‘Survivor’ Champ Lawmaker Backtracks on Kentucky Bill Legalizing Sex Between First Cousins

‘Survivor’ Champ Lawmaker Backtracks on Kentucky Bill Legalizing Sex Between First Cousins

State Rep. Nick Wilson, a “Survivor” champion, said a filing error had resulted in first cousins being taken off the incest statute.

AJ McDougall

Nick Wilson on Survivor

Robert Voets/CBS via Getty Images

A Republican state congressman in Kentucky is withdrawing and refiling a bill that accidentally struck first cousins from the list of relationships that legally qualify as incest in the state, he said on Wednesday.

Rep. Nick Wilson, best known for winning Survivor: David vs. Goliath in 2018, blamed an “inadvertent change” during the drafting process on the error. “The fact that I was able to file a bill, catch the mistake, withdraw the bill and refile within a 24 hour period shows we have a good system,” he insisted.

His bill, HB 269, was originally intended to add “sexual contact” to Kentucky’s incest statute, raising the act to a Class D Felony. The proposed removal of “first cousins” from the statute’s list of individuals who would be considered a family member—including parents, siblings, grandparents, great-grandparents, grandchildren, uncles, aunts, nephews, nieces, ancestors, and descendants—was quickly spotted and went viral across social media.

The bill was officially withdrawn on Wednesday afternoon, according to the Lexington Herald-Leader.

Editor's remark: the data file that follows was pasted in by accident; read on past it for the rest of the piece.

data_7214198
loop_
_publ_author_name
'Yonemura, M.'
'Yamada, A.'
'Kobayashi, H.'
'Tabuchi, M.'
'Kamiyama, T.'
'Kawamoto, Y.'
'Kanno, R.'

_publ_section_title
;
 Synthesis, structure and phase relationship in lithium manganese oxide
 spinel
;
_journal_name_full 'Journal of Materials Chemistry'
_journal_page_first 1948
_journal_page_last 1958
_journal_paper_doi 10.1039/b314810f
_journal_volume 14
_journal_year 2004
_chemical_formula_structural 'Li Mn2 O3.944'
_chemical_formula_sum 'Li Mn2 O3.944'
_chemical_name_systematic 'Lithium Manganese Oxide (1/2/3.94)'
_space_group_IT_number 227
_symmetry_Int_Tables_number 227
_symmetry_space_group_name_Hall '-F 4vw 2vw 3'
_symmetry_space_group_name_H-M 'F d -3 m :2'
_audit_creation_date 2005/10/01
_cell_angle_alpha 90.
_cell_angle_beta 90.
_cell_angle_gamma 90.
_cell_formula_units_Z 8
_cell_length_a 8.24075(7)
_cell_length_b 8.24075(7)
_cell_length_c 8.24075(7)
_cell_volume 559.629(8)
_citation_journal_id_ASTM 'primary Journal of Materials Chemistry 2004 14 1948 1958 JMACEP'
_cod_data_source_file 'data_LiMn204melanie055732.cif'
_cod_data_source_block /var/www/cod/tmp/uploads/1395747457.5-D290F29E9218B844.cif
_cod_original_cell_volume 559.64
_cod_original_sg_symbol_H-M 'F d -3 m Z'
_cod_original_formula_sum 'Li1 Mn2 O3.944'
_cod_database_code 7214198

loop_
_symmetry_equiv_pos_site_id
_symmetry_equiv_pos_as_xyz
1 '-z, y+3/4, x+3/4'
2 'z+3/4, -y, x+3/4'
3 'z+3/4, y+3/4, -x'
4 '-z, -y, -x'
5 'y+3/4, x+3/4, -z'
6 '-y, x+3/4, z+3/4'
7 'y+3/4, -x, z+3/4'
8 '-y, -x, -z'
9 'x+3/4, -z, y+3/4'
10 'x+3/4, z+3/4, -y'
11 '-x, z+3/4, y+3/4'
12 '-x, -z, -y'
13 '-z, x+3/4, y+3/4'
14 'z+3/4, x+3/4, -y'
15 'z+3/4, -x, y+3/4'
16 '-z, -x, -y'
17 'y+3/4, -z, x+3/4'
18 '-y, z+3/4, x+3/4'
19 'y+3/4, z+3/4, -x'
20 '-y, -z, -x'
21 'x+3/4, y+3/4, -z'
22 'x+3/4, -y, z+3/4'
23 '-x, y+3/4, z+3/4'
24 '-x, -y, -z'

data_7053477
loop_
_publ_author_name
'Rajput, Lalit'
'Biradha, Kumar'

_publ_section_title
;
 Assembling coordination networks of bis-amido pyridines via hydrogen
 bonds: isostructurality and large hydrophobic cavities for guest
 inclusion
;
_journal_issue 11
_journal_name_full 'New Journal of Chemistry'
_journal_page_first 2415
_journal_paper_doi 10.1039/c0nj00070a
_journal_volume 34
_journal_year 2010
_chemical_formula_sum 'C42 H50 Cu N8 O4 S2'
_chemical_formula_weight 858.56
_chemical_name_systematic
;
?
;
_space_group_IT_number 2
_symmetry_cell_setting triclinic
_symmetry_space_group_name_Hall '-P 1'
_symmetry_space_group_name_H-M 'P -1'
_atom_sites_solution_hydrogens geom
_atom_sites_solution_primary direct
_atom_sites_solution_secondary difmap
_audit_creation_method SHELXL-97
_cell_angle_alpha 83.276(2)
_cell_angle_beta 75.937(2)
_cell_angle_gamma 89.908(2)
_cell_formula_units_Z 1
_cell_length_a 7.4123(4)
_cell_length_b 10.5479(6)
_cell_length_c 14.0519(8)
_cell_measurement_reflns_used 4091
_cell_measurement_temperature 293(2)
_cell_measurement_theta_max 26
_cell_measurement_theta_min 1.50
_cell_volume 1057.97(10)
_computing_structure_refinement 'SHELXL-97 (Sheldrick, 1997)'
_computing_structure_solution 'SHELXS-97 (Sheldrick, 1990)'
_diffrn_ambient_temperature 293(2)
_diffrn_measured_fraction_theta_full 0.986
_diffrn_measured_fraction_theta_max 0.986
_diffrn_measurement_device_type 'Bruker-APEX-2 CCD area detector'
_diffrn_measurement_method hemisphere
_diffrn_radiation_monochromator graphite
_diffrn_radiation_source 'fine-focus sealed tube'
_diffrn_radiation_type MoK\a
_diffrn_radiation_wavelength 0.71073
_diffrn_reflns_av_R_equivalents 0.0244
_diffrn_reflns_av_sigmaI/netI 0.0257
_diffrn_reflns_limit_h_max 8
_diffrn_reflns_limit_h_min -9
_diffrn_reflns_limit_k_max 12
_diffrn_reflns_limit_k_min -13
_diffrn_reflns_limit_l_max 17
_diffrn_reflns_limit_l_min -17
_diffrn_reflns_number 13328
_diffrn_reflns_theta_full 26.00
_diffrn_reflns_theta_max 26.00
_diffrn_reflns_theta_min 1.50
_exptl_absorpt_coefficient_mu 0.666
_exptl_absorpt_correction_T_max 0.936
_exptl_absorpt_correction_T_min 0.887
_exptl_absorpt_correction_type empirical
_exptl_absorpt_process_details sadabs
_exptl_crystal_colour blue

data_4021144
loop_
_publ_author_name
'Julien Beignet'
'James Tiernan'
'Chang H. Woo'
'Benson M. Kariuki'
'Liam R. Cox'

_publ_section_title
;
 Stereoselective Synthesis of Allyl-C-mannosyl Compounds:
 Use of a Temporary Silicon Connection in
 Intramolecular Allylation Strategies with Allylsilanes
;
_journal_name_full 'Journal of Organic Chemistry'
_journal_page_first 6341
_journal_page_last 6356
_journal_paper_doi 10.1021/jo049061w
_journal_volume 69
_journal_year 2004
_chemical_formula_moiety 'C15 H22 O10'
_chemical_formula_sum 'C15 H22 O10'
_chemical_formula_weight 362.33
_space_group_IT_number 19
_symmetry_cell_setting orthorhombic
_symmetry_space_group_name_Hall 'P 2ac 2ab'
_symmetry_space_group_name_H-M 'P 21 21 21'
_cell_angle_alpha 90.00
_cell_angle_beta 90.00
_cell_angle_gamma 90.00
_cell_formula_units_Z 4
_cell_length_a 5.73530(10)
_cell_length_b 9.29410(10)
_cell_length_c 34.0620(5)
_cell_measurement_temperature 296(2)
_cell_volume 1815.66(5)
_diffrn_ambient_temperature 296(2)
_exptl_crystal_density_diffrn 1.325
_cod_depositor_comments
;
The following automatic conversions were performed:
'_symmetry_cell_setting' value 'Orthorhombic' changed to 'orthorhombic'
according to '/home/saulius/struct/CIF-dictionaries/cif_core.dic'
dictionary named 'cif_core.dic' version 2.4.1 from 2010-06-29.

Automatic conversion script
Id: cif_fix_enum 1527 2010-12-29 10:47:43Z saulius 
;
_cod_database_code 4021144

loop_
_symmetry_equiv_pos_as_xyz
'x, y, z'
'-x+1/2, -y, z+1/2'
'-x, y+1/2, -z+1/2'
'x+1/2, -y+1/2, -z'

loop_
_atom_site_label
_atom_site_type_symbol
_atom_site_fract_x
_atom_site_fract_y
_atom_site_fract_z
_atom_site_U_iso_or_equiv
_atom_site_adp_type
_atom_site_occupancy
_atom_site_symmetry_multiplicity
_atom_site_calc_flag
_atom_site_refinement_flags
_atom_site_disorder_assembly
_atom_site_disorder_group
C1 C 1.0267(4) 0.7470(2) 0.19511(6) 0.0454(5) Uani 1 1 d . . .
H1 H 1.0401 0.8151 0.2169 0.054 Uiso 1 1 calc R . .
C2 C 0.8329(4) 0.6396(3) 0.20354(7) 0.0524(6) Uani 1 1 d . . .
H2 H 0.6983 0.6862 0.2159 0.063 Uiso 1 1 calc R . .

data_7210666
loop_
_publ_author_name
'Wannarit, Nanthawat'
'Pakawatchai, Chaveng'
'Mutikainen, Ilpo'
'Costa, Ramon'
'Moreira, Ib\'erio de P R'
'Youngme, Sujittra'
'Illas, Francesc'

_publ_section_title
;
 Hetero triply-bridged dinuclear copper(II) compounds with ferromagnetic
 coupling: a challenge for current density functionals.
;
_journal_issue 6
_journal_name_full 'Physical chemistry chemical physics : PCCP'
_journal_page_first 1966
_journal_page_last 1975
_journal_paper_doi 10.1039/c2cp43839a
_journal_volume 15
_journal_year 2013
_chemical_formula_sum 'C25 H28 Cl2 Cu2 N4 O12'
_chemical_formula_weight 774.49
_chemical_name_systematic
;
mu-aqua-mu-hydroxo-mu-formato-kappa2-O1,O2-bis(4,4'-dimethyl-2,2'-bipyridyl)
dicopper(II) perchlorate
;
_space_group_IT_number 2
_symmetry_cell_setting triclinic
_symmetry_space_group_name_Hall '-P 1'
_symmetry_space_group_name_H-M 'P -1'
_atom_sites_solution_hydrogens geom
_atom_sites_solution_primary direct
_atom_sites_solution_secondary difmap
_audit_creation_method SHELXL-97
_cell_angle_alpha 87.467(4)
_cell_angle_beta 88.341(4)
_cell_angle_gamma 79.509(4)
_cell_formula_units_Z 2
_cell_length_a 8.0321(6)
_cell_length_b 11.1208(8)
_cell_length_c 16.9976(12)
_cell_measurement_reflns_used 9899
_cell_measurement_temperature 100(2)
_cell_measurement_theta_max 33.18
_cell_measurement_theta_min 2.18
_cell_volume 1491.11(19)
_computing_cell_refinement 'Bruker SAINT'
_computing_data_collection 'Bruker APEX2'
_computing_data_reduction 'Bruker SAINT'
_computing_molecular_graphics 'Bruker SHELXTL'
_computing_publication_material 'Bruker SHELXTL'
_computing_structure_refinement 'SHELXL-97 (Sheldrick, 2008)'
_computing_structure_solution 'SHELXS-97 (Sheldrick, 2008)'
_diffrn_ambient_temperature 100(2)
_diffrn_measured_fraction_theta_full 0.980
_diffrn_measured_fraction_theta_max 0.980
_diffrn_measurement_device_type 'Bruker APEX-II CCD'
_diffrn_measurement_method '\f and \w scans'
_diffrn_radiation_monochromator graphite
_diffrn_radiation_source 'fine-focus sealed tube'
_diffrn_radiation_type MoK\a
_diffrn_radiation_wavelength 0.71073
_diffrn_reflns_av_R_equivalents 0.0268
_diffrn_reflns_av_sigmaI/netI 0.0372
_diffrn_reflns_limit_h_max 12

Wilson told Louisville Public Media that he was “frustrated” by the criticism and ridicule his measure had attracted, but it would be worth it if he could get it passed.

“Obviously, the stereotypes or jokes that may come with it… it’s a little embarrassing, but I can take it if that’s what it takes for me to pass a good law and protect people, that’s fine. That’s the job I have,” Wilson said. “What I would hope is that it doesn’t lessen the importance of the actual issue I’m facing and, [if] people want to make memes or jokes, that it’s directed at me and not victims of child abuse or sexual abuse.”

The 33-year-old state congressman said in his social media statement that the bill is intended “to combat a problem of familial and cyclical abuse that transcends generations of Kentuckians.”

“I understand that I made a mistake, but I sincerely hope my mistake doesn’t hurt the chances of the corrected version of the bill,” he added. “It is a good bill, and I hope it will get a second chance.”

Wilson is a first-term lawmaker who was elected to the Kentucky House last year. He is the primary sponsor of two other bills filed on Tuesday and aimed at protecting children: HB 270, which would make it a Class D felony to travel to Kentucky to engage in rape, sodomy, sex abuse, or sex trafficking; and HB 271, which would allow Kentuckians to file written reports on suspected child neglect or abuse.

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